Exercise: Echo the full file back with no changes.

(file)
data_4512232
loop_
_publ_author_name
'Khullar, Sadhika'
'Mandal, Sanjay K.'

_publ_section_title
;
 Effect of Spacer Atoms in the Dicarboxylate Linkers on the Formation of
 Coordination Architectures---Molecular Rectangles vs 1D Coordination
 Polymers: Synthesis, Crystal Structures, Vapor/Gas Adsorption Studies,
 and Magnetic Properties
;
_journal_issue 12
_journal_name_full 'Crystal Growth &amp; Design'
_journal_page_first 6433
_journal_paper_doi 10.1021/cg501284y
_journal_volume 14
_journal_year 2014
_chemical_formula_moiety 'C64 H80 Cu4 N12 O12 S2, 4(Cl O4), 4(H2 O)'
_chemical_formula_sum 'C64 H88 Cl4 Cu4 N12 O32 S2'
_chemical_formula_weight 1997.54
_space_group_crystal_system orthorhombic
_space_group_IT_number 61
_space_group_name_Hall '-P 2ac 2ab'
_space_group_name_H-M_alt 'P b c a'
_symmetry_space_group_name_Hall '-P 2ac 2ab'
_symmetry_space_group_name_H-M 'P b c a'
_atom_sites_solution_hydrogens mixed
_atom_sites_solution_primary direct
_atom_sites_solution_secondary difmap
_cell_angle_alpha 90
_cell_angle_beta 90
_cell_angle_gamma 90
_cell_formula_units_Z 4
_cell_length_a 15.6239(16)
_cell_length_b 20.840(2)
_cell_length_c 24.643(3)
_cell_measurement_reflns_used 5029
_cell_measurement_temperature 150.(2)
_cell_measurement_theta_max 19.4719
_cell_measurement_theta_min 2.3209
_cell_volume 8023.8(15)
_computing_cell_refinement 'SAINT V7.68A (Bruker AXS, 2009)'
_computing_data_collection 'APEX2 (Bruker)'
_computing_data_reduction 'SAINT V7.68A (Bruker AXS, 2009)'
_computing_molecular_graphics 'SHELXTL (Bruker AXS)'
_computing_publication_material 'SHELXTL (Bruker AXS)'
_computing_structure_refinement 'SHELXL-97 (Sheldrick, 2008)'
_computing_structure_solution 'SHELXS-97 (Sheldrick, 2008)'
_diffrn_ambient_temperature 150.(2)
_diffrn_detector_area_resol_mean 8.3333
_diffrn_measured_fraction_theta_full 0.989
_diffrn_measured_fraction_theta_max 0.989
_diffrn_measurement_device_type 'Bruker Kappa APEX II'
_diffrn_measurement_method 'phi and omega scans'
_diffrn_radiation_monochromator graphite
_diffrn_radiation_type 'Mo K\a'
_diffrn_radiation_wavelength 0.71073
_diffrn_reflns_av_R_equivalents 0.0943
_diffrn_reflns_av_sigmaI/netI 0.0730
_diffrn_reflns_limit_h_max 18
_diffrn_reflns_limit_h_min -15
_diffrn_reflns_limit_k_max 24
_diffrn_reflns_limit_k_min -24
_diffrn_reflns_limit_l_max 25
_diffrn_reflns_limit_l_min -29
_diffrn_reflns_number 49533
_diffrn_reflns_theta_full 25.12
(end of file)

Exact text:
data_4512232
loop_
_publ_author_name
'Khullar, Sadhika'
'Mandal, Sanjay K.'

_publ_section_title
;
 Effect of Spacer Atoms in the Dicarboxylate Linkers on the Formation of
 Coordination Architectures---Molecular Rectangles vs 1D Coordination
 Polymers: Synthesis, Crystal Structures, Vapor/Gas Adsorption Studies,
 and Magnetic Properties
;
_journal_issue 12
_journal_name_full 'Crystal Growth &amp; Design'
_journal_page_first 6433
_journal_paper_doi 10.1021/cg501284y
_journal_volume 14
_journal_year 2014
_chemical_formula_moiety 'C64 H80 Cu4 N12 O12 S2, 4(Cl O4), 4(H2 O)'
_chemical_formula_sum 'C64 H88 Cl4 Cu4 N12 O32 S2'
_chemical_formula_weight 1997.54
_space_group_crystal_system orthorhombic
_space_group_IT_number 61
_space_group_name_Hall '-P 2ac 2ab'
_space_group_name_H-M_alt 'P b c a'
_symmetry_space_group_name_Hall '-P 2ac 2ab'
_symmetry_space_group_name_H-M 'P b c a'
_atom_sites_solution_hydrogens mixed
_atom_sites_solution_primary direct
_atom_sites_solution_secondary difmap
_cell_angle_alpha 90
_cell_angle_beta 90
_cell_angle_gamma 90
_cell_formula_units_Z 4
_cell_length_a 15.6239(16)
_cell_length_b 20.840(2)
_cell_length_c 24.643(3)
_cell_measurement_reflns_used 5029
_cell_measurement_temperature 150.(2)
_cell_measurement_theta_max 19.4719
_cell_measurement_theta_min 2.3209
_cell_volume 8023.8(15)
_computing_cell_refinement 'SAINT V7.68A (Bruker AXS, 2009)'
_computing_data_collection 'APEX2 (Bruker)'
_computing_data_reduction 'SAINT V7.68A (Bruker AXS, 2009)'
_computing_molecular_graphics 'SHELXTL (Bruker AXS)'
_computing_publication_material 'SHELXTL (Bruker AXS)'
_computing_structure_refinement 'SHELXL-97 (Sheldrick, 2008)'
_computing_structure_solution 'SHELXS-97 (Sheldrick, 2008)'
_diffrn_ambient_temperature 150.(2)
_diffrn_detector_area_resol_mean 8.3333
_diffrn_measured_fraction_theta_full 0.989
_diffrn_measured_fraction_theta_max 0.989
_diffrn_measurement_device_type 'Bruker Kappa APEX II'
_diffrn_measurement_method 'phi and omega scans'
_diffrn_radiation_monochromator graphite
_diffrn_radiation_type 'Mo K\a'
_diffrn_radiation_wavelength 0.71073
_diffrn_reflns_av_R_equivalents 0.0943
_diffrn_reflns_av_sigmaI/netI 0.0730
_diffrn_reflns_limit_h_max 18
_diffrn_reflns_limit_h_min -15
_diffrn_reflns_limit_k_max 24
_diffrn_reflns_limit_k_min -24
_diffrn_reflns_limit_l_max 25
_diffrn_reflns_limit_l_min -29
_diffrn_reflns_number 49533
_diffrn_reflns_theta_full 25.12